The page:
Are you anxious right now? I may not be at the moment, but like our Texas weather, if you wait long enough, it’ll change. The ups and downs of being in a lock-down-social-distancing-Shelter-in-Place kind of life are excruciating, boring, downright stressful. For those of us who are still working, that’s a big blessing for which I’m personally grateful, but whether you are laid off or working or something in between, this time of our lives is scary. Some of us have elderly loved ones or maybe your retirement account is taking a hit or possibly it’s as simple as your children asking you to be in charge of their entertainment…every…single…minute. 😉 I’m a more anxious personality to begin with so staying as positive as possible and trying to make myself find the funny in life are the ways I cope. I wanted to share what I am focusing on to help keep my fears at bay and what we’re doing at Sunrise to keep things light, fun and positive.
One of our students releasing a butterfly last week.
The Texas Optimism Project!
The Texas Optimism Project is a sponsored partnership between Texas Monthly and Frost Bank’s Opt for Optimism initiative. The project explores optimism through stories of extraordinary and everyday Texans. Browse interviews, podcasts, videos, and more. I love, love, LOVE this resource! Sign up with your email and they’ll send you a bi-monthly dose of optimism curated by the Texas Optimism Project with short articles. Are you more of a video person? They’ve got you covered with their podcast series. Each month features new inspiration and thought-starters around optimism in daily life. They have articles posted now at: https://paid.texasmonthly.com/texas-optimism-project/#about. You can also check out the UpliftingNews subreddit on Reddit. https://www.reddit.com/r/UpliftingNews/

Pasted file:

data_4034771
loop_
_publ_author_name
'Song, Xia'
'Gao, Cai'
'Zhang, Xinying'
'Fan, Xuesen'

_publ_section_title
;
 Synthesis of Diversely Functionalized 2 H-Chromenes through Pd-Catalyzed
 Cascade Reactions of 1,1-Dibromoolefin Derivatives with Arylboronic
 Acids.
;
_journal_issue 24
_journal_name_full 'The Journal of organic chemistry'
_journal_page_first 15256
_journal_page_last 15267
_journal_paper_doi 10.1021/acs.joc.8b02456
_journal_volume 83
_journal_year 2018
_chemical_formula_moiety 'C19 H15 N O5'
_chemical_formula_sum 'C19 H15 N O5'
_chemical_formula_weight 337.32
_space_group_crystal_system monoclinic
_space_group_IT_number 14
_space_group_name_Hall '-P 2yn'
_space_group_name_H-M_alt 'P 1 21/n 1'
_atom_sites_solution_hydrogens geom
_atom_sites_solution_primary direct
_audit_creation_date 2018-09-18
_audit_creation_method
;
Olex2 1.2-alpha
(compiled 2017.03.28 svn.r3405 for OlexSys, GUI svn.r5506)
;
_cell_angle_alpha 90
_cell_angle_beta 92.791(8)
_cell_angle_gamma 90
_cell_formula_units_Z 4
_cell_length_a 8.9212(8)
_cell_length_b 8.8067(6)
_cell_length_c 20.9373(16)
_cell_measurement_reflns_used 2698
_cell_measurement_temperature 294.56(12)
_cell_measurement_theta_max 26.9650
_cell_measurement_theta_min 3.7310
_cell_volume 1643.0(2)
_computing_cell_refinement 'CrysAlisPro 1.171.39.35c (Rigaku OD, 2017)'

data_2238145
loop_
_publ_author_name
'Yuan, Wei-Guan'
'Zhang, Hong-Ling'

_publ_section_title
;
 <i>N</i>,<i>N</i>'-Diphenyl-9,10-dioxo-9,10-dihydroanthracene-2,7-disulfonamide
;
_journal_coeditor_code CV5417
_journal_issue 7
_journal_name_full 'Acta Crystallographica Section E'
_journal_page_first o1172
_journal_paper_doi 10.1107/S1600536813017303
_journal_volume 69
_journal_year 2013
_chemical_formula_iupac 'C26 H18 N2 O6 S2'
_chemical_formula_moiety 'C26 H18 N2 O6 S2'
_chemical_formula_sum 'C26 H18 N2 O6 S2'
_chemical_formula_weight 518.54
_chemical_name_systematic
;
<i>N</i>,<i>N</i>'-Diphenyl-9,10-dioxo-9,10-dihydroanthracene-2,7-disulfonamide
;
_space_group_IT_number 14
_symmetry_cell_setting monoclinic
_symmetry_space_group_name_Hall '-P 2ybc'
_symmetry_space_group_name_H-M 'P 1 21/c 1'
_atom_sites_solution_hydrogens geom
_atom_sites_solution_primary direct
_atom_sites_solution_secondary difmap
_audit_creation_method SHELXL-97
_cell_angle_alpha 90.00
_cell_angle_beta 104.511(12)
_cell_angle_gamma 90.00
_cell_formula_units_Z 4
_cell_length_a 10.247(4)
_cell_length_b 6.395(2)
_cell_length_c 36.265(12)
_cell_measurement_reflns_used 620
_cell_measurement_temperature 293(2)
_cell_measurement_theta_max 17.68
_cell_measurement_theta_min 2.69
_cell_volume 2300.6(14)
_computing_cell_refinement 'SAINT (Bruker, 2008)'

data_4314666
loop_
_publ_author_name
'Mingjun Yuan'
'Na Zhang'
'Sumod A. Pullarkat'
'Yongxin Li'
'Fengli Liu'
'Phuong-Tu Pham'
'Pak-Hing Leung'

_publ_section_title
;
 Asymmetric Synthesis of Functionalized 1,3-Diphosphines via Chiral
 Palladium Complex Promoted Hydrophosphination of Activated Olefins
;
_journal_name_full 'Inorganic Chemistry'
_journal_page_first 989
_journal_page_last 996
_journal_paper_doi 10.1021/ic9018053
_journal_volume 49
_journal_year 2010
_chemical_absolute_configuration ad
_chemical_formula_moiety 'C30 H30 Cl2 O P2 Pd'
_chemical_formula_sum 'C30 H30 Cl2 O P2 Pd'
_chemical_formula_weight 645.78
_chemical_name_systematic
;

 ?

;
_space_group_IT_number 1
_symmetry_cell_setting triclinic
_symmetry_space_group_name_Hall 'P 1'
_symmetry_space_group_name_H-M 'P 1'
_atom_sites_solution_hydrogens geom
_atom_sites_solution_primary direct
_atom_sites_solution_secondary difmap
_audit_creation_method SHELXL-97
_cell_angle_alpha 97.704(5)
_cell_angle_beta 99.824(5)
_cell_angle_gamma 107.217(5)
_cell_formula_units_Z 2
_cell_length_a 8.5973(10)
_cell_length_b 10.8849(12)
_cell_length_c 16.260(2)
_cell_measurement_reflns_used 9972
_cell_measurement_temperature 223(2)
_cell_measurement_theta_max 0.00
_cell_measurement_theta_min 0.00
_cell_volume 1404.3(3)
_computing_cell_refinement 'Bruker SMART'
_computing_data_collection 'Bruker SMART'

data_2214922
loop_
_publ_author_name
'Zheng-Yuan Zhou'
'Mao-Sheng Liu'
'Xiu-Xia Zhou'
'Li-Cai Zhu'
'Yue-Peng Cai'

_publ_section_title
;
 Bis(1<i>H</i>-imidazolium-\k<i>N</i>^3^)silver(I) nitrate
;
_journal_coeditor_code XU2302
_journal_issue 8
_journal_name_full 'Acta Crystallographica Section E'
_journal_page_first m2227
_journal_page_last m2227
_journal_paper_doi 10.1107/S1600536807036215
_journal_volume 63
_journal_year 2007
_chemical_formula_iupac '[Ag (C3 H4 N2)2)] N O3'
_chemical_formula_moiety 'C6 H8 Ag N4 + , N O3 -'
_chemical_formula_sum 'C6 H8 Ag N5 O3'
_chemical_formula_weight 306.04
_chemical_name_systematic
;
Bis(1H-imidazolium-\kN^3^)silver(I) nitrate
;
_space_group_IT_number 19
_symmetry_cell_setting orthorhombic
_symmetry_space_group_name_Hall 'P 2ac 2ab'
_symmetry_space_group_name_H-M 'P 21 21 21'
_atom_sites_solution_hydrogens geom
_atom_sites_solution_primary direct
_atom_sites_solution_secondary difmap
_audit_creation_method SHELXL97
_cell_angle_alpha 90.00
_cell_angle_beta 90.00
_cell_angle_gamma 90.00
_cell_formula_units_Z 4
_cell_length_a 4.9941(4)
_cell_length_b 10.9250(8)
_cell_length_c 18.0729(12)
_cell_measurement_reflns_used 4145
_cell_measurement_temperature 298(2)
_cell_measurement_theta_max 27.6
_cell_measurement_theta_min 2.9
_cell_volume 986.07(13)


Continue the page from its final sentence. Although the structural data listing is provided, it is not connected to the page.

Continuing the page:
Dancing with our kiddos!
10 Ways to Help Your Fellow Texans
Want to feel more control of your life? Take action. Our neighbors, friends, and loved ones are struggling but we Texans are a resilient, helpful bunch! Here’s a list of ways to help:
- Donate to your local food bank
- Exercise (I personally go for a brisk walk almost daily)
- Support Seniors who are housebound
- Check in regularly with friends and family
- Donate blood (they are in desperate need right now)
- Order take out from your favorite local restaurants
- Sign up to volunteer your time at an animal shelter or foster an animal
- Look up funny memes and jokes online and share them with friends (“What do you call the flood of babies that are going to be born in early 2021? Coronials. What will you call them 13 years later? Quaranteens.” lol)
My husband, Rob, has O negative blood, so he’s donated to the Red Cross. I buy lunch for my team at both locations on Thursdays (and dinner for my family…maybe lunch for myself on occasion too ;). Our Sunrise families have been calling to offer lunch to our teams on Fridays (thank you!) or emailing just to say hi (we miss you and your family, too!). Helping others helps yourself in the most unselfish of ways! To get links to any or all of these ideas/organizations, visit: https://www.texasobserver.org/10-ways-to-help-your-fellow-texans-endure-the-coronavirus-pandemic/